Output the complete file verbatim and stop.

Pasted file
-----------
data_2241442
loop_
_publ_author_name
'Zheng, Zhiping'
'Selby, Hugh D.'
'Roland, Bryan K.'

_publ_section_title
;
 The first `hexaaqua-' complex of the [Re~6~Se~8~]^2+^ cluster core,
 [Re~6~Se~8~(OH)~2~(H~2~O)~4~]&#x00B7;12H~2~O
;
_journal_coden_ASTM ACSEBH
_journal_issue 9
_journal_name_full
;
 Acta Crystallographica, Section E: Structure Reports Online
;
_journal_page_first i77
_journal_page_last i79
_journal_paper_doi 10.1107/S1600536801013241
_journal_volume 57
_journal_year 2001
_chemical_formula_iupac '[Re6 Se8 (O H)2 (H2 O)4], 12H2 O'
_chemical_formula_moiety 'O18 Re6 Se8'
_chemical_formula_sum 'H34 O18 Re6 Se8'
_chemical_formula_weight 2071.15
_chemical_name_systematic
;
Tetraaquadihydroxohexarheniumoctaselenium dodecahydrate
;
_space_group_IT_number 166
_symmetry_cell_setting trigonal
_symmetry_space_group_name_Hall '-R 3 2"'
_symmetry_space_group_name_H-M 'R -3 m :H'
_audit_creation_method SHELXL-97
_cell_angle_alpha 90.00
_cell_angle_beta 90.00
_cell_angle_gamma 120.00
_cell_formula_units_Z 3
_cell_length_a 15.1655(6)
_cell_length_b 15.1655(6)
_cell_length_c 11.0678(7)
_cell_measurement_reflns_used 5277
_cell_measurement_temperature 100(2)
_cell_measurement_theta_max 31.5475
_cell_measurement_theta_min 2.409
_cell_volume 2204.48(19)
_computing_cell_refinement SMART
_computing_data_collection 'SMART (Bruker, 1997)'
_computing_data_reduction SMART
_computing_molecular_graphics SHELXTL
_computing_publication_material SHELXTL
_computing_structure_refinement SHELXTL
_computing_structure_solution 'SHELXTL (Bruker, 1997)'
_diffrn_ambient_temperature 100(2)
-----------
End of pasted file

data_2241442
loop_
_publ_author_name
'Zheng, Zhiping'
'Selby, Hugh D.'
'Roland, Bryan K.'

_publ_section_title
;
 The first `hexaaqua-' complex of the [Re~6~Se~8~]^2+^ cluster core,
 [Re~6~Se~8~(OH)~2~(H~2~O)~4~]&#x00B7;12H~2~O
;
_journal_coden_ASTM ACSEBH
_journal_issue 9
_journal_name_full
;
 Acta Crystallographica, Section E: Structure Reports Online
;
_journal_page_first i77
_journal_page_last i79
_journal_paper_doi 10.1107/S1600536801013241
_journal_volume 57
_journal_year 2001
_chemical_formula_iupac '[Re6 Se8 (O H)2 (H2 O)4], 12H2 O'
_chemical_formula_moiety 'O18 Re6 Se8'
_chemical_formula_sum 'H34 O18 Re6 Se8'
_chemical_formula_weight 2071.15
_chemical_name_systematic
;
Tetraaquadihydroxohexarheniumoctaselenium dodecahydrate
;
_space_group_IT_number 166
_symmetry_cell_setting trigonal
_symmetry_space_group_name_Hall '-R 3 2"'
_symmetry_space_group_name_H-M 'R -3 m :H'
_audit_creation_method SHELXL-97
_cell_angle_alpha 90.00
_cell_angle_beta 90.00
_cell_angle_gamma 120.00
_cell_formula_units_Z 3
_cell_length_a 15.1655(6)
_cell_length_b 15.1655(6)
_cell_length_c 11.0678(7)
_cell_measurement_reflns_used 5277
_cell_measurement_temperature 100(2)
_cell_measurement_theta_max 31.5475
_cell_measurement_theta_min 2.409
_cell_volume 2204.48(19)
_computing_cell_refinement SMART
_computing_data_collection 'SMART (Bruker, 1997)'
_computing_data_reduction SMART
_computing_molecular_graphics SHELXTL
_computing_publication_material SHELXTL
_computing_structure_refinement SHELXTL
_computing_structure_solution 'SHELXTL (Bruker, 1997)'
_diffrn_ambient_temperature 100(2)